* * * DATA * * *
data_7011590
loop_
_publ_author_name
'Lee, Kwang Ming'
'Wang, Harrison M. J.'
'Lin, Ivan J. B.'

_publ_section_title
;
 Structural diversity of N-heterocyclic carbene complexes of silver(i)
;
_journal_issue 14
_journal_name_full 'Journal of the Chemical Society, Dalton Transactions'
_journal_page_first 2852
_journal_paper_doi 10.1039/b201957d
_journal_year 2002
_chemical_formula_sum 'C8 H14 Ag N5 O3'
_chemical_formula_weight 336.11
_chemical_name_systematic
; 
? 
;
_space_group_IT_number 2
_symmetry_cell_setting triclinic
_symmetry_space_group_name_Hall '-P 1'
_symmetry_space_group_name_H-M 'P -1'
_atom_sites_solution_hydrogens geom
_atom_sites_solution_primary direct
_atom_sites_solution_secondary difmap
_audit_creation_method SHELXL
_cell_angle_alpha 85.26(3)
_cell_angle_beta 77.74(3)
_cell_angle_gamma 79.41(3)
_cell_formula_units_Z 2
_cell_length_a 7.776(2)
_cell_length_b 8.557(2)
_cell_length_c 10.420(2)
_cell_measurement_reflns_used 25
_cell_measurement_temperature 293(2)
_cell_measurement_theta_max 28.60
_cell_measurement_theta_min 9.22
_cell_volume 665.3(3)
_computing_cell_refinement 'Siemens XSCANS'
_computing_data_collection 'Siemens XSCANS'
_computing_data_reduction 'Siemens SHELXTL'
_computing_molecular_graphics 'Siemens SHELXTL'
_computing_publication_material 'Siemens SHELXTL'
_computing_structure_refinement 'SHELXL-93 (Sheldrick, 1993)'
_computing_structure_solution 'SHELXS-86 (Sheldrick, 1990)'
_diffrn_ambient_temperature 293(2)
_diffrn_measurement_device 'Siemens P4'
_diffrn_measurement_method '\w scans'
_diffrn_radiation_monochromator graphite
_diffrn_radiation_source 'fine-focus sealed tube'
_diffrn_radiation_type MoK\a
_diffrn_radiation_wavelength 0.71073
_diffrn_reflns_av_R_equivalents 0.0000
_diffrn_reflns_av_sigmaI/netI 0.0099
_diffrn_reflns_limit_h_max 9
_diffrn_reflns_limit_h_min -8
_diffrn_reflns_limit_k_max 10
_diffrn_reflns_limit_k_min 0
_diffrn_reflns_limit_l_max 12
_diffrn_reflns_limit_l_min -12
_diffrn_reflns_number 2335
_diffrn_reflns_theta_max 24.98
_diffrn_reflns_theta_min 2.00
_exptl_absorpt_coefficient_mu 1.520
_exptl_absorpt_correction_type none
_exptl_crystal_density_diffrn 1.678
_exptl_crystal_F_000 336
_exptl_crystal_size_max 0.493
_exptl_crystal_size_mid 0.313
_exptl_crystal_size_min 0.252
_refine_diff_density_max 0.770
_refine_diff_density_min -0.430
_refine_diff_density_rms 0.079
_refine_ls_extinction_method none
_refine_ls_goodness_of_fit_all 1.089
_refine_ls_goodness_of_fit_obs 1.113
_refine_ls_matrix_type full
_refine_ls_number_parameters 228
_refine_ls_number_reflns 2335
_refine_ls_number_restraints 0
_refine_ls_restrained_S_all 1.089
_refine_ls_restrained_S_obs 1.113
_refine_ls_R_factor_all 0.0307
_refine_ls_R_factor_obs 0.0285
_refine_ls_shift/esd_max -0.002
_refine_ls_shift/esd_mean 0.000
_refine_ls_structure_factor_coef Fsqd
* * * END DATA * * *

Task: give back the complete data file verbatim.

data_7011590
loop_
_publ_author_name
'Lee, Kwang Ming'
'Wang, Harrison M. J.'
'Lin, Ivan J. B.'

_publ_section_title
;
 Structural diversity of N-heterocyclic carbene complexes of silver(i)
;
_journal_issue 14
_journal_name_full 'Journal of the Chemical Society, Dalton Transactions'
_journal_page_first 2852
_journal_paper_doi 10.1039/b201957d
_journal_year 2002
_chemical_formula_sum 'C8 H14 Ag N5 O3'
_chemical_formula_weight 336.11
_chemical_name_systematic
; 
? 
;
_space_group_IT_number 2
_symmetry_cell_setting triclinic
_symmetry_space_group_name_Hall '-P 1'
_symmetry_space_group_name_H-M 'P -1'
_atom_sites_solution_hydrogens geom
_atom_sites_solution_primary direct
_atom_sites_solution_secondary difmap
_audit_creation_method SHELXL
_cell_angle_alpha 85.26(3)
_cell_angle_beta 77.74(3)
_cell_angle_gamma 79.41(3)
_cell_formula_units_Z 2
_cell_length_a 7.776(2)
_cell_length_b 8.557(2)
_cell_length_c 10.420(2)
_cell_measurement_reflns_used 25
_cell_measurement_temperature 293(2)
_cell_measurement_theta_max 28.60
_cell_measurement_theta_min 9.22
_cell_volume 665.3(3)
_computing_cell_refinement 'Siemens XSCANS'
_computing_data_collection 'Siemens XSCANS'
_computing_data_reduction 'Siemens SHELXTL'
_computing_molecular_graphics 'Siemens SHELXTL'
_computing_publication_material 'Siemens SHELXTL'
_computing_structure_refinement 'SHELXL-93 (Sheldrick, 1993)'
_computing_structure_solution 'SHELXS-86 (Sheldrick, 1990)'
_diffrn_ambient_temperature 293(2)
_diffrn_measurement_device 'Siemens P4'
_diffrn_measurement_method '\w scans'
_diffrn_radiation_monochromator graphite
_diffrn_radiation_source 'fine-focus sealed tube'
_diffrn_radiation_type MoK\a
_diffrn_radiation_wavelength 0.71073
_diffrn_reflns_av_R_equivalents 0.0000
_diffrn_reflns_av_sigmaI/netI 0.0099
_diffrn_reflns_limit_h_max 9
_diffrn_reflns_limit_h_min -8
_diffrn_reflns_limit_k_max 10
_diffrn_reflns_limit_k_min 0
_diffrn_reflns_limit_l_max 12
_diffrn_reflns_limit_l_min -12
_diffrn_reflns_number 2335
_diffrn_reflns_theta_max 24.98
_diffrn_reflns_theta_min 2.00
_exptl_absorpt_coefficient_mu 1.520
_exptl_absorpt_correction_type none
_exptl_crystal_density_diffrn 1.678
_exptl_crystal_F_000 336
_exptl_crystal_size_max 0.493
_exptl_crystal_size_mid 0.313
_exptl_crystal_size_min 0.252
_refine_diff_density_max 0.770
_refine_diff_density_min -0.430
_refine_diff_density_rms 0.079
_refine_ls_extinction_method none
_refine_ls_goodness_of_fit_all 1.089
_refine_ls_goodness_of_fit_obs 1.113
_refine_ls_matrix_type full
_refine_ls_number_parameters 228
_refine_ls_number_reflns 2335
_refine_ls_number_restraints 0
_refine_ls_restrained_S_all 1.089
_refine_ls_restrained_S_obs 1.113
_refine_ls_R_factor_all 0.0307
_refine_ls_R_factor_obs 0.0285
_refine_ls_shift/esd_max -0.002
_refine_ls_shift/esd_mean 0.000
_refine_ls_structure_factor_coef Fsqd